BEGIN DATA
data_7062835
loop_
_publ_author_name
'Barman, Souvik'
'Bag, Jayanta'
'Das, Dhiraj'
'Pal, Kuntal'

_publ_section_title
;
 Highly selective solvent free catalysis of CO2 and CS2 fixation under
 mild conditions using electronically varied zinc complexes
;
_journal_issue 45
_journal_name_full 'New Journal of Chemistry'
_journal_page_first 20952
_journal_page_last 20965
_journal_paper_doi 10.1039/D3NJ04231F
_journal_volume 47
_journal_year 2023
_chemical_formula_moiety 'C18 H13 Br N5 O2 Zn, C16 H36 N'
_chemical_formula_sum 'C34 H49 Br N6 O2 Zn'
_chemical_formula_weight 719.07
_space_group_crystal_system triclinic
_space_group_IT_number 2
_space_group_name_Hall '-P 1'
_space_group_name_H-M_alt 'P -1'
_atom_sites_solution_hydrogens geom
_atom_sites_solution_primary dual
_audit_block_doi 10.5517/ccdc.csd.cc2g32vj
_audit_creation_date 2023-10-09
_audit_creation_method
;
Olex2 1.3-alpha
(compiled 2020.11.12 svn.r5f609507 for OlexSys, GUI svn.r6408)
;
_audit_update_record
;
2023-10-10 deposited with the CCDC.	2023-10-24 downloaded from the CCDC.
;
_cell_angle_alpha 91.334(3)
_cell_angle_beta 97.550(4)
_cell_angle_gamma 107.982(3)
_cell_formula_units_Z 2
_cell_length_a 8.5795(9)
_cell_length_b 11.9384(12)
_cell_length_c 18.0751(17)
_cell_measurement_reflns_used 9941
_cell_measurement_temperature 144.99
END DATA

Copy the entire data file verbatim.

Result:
data_7062835
loop_
_publ_author_name
'Barman, Souvik'
'Bag, Jayanta'
'Das, Dhiraj'
'Pal, Kuntal'

_publ_section_title
;
 Highly selective solvent free catalysis of CO2 and CS2 fixation under
 mild conditions using electronically varied zinc complexes
;
_journal_issue 45
_journal_name_full 'New Journal of Chemistry'
_journal_page_first 20952
_journal_page_last 20965
_journal_paper_doi 10.1039/D3NJ04231F
_journal_volume 47
_journal_year 2023
_chemical_formula_moiety 'C18 H13 Br N5 O2 Zn, C16 H36 N'
_chemical_formula_sum 'C34 H49 Br N6 O2 Zn'
_chemical_formula_weight 719.07
_space_group_crystal_system triclinic
_space_group_IT_number 2
_space_group_name_Hall '-P 1'
_space_group_name_H-M_alt 'P -1'
_atom_sites_solution_hydrogens geom
_atom_sites_solution_primary dual
_audit_block_doi 10.5517/ccdc.csd.cc2g32vj
_audit_creation_date 2023-10-09
_audit_creation_method
;
Olex2 1.3-alpha
(compiled 2020.11.12 svn.r5f609507 for OlexSys, GUI svn.r6408)
;
_audit_update_record
;
2023-10-10 deposited with the CCDC.	2023-10-24 downloaded from the CCDC.
;
_cell_angle_alpha 91.334(3)
_cell_angle_beta 97.550(4)
_cell_angle_gamma 107.982(3)
_cell_formula_units_Z 2
_cell_length_a 8.5795(9)
_cell_length_b 11.9384(12)
_cell_length_c 18.0751(17)
_cell_measurement_reflns_used 9941
_cell_measurement_temperature 144.99